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Rodriguez v. Nicolitz

Florida Court of Appeals, First District

May 18, 2018

Diane Rodriguez and David Rodriguez, her husband, Appellants,
Ernst Nicolitz, M.D. and Lenka Champion, M.D., Appellees.

         Not final until disposition of any timely and authorized motion under Fla. R. App. P. 9.330 or 9.331.

          On appeal from the Circuit Court for Duval County. Karen Cole, Judge.

          Brandon S. Vesely of Albertelli & Whitworth, Tampa; Wesley T. Straw and Matthew D. Emerson of Emerson Straw PL, St. Petersburg, for Appellants.

          Michael R. D'Lugo and Richard E. Ramsey of Wicker, Smith, O'Hara, McCoy & Ford, P.A., Orlando, for Appellee Lenka Champion, M.D.

          Bilbrey, J.

         Diane Rodriguez and her husband, David Rodriguez, appeal an order dismissing with prejudice their medical malpractice complaint as to Lenka Champion, M.D. Dr. Champion was one of two defendants sued by the Rodriguezes after Mrs. Rodriguez experienced an infection following eye surgery. Because the presuit notice requirements were not met as to Dr. Champion, the trial court correctly dismissed the complaint as to Dr. Champion. We therefore affirm.

         I. Background

         On April 23, 2013, Mrs. Rodriguez underwent a blepharoplasty on her upper and lower eyelids, a procedure to repair droopy eyelids and to remove excess tissue around the eyes. The surgery was performed by Ernst Nicolitz, M.D., an ophthalmologist. Following the surgery, Mrs. Rodriguez developed an infection in her left eye. Three post-operative examinations of Mrs. Rodriguez were performed by Dr. Champion, also an ophthalmologist, who was employed by the same professional association as Dr. Nicolitz. According to Mrs. Rodriguez, the infection left her with serious visual impairments, dizziness, continued risk of infection, and an asymmetrical facial appearance.

         By letter dated Jan. 13, 2014, Dr. Nicolitz was advised by Mr. and Mrs. Rodriguez of their intent to initiate litigation for medical malpractice. Attached to the letter was the affidavit of Eliot B. Siegel, M.D., whose stated specialty was ophthalmology. The letter indicated that no other defendants were known at the time, and Dr. Champion was identified in the letter as one of the known medical treatment providers to Mrs. Rodriguez.

         Thereafter, by a complaint filed May 19, 2014, Mrs. Rodriguez sued Dr. Nicolitz, but not his professional association (Ernest Nicolitz, M.D., P.A., d/b/a Nicolitz Eye Consultants), for medical negligence. A loss of consortium claim was alleged in the complaint against Dr. Nicolitz by Mr. Rodriguez.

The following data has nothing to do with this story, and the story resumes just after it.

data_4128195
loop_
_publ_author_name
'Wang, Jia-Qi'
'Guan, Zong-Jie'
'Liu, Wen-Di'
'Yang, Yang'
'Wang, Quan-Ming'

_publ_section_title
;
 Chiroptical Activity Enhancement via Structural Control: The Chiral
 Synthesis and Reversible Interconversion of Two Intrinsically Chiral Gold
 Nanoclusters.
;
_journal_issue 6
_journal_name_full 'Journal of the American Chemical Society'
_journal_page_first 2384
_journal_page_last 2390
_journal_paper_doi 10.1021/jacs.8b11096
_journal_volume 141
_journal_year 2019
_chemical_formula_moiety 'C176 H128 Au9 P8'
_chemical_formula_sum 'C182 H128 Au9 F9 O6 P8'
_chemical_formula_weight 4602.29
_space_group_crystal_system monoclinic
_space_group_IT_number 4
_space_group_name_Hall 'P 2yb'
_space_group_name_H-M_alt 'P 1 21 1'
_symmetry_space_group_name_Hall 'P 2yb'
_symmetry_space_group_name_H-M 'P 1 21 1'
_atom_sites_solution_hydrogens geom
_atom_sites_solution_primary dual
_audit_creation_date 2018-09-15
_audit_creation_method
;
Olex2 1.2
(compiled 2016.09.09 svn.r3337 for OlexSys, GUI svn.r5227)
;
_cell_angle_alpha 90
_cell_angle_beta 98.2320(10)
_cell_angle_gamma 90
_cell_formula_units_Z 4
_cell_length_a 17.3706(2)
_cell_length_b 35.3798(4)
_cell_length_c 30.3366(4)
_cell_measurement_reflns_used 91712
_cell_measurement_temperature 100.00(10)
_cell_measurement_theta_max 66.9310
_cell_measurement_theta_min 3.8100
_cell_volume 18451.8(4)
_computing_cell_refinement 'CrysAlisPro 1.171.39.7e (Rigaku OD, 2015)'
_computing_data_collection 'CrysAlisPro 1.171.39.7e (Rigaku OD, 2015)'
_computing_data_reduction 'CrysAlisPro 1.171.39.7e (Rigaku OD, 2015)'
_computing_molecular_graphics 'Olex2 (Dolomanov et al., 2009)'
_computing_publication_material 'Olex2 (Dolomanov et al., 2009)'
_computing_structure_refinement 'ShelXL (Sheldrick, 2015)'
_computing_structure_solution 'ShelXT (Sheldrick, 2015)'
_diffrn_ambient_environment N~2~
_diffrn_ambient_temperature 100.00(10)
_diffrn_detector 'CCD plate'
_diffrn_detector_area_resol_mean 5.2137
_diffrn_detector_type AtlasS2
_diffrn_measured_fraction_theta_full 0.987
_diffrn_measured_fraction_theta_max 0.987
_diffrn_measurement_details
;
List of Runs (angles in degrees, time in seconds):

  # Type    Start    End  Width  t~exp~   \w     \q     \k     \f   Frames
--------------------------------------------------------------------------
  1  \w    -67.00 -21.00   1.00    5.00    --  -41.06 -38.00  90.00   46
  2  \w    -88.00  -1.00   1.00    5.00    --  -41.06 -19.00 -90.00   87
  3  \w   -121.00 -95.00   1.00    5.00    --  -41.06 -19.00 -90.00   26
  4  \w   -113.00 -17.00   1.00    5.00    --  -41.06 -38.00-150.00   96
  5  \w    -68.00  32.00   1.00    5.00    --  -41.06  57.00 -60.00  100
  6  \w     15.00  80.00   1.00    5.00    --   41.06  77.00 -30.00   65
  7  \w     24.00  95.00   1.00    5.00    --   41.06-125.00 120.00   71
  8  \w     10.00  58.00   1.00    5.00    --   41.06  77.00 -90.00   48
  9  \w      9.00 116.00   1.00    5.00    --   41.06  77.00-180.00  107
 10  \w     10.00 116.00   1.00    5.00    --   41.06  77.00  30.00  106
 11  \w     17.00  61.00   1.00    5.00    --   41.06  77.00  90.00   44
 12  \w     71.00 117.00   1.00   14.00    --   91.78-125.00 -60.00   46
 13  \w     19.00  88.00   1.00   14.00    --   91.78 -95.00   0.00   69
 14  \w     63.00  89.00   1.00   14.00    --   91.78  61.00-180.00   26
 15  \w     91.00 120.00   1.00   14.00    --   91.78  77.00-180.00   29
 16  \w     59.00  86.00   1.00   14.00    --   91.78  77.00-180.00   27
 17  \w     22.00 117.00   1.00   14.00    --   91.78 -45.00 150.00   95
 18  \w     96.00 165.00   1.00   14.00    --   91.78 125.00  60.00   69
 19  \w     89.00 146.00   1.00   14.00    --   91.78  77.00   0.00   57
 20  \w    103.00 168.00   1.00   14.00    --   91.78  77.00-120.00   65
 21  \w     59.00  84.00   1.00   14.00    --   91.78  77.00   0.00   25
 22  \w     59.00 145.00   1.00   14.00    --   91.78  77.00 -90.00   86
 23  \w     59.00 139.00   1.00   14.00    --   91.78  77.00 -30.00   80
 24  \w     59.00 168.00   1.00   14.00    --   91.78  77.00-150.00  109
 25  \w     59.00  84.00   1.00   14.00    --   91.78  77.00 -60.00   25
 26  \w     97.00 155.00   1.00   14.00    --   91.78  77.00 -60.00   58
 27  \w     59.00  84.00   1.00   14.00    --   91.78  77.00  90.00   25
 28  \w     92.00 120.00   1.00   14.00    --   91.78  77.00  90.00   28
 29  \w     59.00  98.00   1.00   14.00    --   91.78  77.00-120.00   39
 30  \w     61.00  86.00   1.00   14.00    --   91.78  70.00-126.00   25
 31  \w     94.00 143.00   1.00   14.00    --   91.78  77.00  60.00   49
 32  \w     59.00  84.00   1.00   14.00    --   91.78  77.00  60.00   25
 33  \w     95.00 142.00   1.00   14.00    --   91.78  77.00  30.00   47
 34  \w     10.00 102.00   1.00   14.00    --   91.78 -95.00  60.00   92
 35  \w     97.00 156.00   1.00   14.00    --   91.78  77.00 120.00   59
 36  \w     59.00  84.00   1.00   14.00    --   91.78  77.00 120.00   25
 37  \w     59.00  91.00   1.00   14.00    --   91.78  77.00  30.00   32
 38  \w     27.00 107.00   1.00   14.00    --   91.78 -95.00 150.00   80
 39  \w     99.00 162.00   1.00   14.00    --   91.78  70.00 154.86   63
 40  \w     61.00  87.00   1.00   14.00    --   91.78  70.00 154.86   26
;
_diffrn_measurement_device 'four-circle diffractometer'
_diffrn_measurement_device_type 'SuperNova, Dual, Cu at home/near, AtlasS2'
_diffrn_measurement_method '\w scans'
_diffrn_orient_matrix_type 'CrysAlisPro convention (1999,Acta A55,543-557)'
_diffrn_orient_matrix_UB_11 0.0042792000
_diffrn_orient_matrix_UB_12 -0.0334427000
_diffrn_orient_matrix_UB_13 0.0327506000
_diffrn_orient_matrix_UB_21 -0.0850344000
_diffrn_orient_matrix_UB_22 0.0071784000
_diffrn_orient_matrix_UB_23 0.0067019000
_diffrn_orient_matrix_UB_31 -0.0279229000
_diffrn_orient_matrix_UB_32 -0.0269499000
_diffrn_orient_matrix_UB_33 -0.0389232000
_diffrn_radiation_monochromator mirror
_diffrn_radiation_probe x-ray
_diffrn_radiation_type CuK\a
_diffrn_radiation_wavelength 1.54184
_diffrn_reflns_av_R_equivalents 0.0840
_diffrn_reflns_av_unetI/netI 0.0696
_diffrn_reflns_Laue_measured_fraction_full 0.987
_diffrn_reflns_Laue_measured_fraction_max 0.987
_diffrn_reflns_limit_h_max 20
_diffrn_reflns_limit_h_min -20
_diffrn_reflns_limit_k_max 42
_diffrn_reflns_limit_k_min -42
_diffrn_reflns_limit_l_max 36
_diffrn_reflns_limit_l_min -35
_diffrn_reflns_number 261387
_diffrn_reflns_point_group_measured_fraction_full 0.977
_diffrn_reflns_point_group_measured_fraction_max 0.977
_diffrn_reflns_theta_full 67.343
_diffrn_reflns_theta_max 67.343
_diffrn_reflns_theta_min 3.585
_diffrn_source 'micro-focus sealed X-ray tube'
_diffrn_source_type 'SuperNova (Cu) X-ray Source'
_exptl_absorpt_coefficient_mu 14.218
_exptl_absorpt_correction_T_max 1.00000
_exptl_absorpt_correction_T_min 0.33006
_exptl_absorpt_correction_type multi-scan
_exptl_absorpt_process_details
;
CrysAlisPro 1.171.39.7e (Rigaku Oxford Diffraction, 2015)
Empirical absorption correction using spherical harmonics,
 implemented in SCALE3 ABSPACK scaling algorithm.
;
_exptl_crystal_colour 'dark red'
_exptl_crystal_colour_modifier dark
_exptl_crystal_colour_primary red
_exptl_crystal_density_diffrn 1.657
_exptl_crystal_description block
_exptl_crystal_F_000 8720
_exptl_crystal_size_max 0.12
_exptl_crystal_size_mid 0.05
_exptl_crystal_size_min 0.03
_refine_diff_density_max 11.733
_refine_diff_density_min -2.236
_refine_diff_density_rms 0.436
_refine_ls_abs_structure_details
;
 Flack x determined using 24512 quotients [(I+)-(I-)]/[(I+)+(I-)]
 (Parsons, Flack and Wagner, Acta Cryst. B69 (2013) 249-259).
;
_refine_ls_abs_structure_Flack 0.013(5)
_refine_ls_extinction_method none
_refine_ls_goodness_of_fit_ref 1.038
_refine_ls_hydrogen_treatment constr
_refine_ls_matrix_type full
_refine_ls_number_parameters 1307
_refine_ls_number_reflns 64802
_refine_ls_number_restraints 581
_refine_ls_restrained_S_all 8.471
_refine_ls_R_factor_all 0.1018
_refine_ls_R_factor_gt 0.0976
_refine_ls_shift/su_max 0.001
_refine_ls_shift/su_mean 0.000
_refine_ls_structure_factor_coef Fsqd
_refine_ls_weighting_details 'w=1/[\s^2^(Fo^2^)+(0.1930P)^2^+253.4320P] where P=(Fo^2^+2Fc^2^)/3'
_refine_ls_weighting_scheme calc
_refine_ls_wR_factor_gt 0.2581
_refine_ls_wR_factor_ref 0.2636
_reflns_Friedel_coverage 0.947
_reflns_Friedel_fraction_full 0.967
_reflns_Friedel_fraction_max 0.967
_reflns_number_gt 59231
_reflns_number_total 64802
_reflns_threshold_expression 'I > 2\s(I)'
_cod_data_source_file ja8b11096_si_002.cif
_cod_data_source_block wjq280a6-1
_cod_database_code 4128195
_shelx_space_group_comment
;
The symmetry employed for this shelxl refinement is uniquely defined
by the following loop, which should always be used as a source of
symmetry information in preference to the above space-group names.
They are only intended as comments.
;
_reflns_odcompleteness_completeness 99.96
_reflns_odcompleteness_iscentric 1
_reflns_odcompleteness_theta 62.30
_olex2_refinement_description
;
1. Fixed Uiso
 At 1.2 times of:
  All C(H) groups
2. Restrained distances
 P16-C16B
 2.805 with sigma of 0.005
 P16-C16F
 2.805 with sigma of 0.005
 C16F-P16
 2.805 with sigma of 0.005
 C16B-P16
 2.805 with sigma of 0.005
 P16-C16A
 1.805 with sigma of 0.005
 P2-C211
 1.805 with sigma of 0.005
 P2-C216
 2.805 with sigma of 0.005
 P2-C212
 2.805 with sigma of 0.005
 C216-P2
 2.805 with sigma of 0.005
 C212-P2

By letter dated June 15, 2015, Dr. Champion was for the first time advised of the Rodriguezes' intent to initiate litigation against her for medical malpractice. Dr. Champion was employed by Nicolitz Eye Consultants, and as noted, she had conducted some post-operative examinations of Mrs. Rodriguez. Unlike Dr. Nicolitz however, Dr. Champion was not an officer, director, or shareholder of Nicolitz Eye Consultants. Attached to the notice of intent was an affidavit of Richard K. Sall, M.D., whose medical specialty was listed as "Infectious Diseases."

         Thereafter, the Rodriguezes sought leave to amend their complaint to add Dr. Champion as a defendant. The amended complaint alleged Dr. Champion committed medical negligence for failing to accurately diagnose the nature of Mrs. Rodriguez' eye infection.

         After a stay requested by Dr. Nicolitz was denied and after leave was granted to file the amended complaint, Dr. Champion moved to dismiss that amended complaint. Dr. Champion argued that the notice of intent to initiate litigation did not comply with section 766.102(5)(a), Florida Statutes (2012), which mandates that in litigation involving a specialist defendant, a plaintiff's expert be of the same or similar specialty as the defendant.[1] Dr. Champion is an ophthalmologist while Dr. Sall is an infectious disease specialist. In support of her position, Dr. Champion cited Edwards v. Sunrise Ophthalmology Assoc., 134 So.3d 1056 (Fla. 4th DCA 2013), where the reviewing court held that an ophthalmologist and an infectious disease specialist were too dissimilar to satisfy section 766.102(5)(a) under the facts of that case.

         The trial court here agreed that Dr. Sall's affidavit was inadequate since his specialty differed from Dr. Champion, and thus the mandatory presuit notice of ...

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